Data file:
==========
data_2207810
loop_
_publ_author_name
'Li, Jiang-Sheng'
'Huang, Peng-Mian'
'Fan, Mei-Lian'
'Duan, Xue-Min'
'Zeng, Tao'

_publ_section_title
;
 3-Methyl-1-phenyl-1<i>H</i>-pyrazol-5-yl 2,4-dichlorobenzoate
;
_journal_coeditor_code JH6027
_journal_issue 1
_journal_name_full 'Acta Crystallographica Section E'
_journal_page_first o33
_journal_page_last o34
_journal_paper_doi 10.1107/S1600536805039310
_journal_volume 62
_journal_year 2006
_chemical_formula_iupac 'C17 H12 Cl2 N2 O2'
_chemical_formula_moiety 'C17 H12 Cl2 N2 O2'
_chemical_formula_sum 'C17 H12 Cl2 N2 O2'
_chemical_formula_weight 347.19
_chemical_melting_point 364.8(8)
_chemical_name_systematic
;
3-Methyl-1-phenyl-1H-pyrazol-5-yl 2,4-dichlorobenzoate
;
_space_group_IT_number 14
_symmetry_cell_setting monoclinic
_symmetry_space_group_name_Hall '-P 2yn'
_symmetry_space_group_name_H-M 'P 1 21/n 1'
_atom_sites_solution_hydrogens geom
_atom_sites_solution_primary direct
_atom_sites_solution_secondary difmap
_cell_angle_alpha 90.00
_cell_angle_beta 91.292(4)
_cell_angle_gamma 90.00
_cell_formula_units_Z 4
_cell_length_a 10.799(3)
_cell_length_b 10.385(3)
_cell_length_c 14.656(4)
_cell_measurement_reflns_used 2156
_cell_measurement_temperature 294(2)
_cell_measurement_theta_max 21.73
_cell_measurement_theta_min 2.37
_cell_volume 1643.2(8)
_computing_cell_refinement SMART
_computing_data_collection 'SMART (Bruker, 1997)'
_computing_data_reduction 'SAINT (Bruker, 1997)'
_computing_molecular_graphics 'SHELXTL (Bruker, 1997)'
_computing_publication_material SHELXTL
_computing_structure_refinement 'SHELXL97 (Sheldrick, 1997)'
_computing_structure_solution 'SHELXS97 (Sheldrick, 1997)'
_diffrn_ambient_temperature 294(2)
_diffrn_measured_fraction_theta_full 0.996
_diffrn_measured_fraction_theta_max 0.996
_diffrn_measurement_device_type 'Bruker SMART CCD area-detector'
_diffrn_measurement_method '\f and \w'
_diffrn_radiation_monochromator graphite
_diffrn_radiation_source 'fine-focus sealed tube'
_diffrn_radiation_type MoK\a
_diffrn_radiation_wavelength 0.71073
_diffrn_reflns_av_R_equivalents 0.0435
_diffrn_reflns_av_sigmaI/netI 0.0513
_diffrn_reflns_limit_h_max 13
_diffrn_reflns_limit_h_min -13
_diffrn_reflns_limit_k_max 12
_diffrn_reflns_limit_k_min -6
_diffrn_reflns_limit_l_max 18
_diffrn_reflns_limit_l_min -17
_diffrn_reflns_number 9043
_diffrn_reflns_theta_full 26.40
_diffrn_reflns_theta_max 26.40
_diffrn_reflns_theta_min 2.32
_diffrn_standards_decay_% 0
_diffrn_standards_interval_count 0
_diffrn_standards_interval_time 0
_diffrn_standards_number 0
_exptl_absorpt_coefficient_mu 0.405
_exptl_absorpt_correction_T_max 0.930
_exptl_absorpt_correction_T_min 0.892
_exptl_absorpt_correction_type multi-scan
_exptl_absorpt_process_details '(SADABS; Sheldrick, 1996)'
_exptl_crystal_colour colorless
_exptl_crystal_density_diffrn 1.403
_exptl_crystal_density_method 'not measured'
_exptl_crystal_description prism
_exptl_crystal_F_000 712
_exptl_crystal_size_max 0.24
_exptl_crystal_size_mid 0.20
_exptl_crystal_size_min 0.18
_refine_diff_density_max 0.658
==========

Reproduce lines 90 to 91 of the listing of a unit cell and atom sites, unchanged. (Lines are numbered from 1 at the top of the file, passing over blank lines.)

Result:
_exptl_crystal_F_000 712
_exptl_crystal_size_max 0.24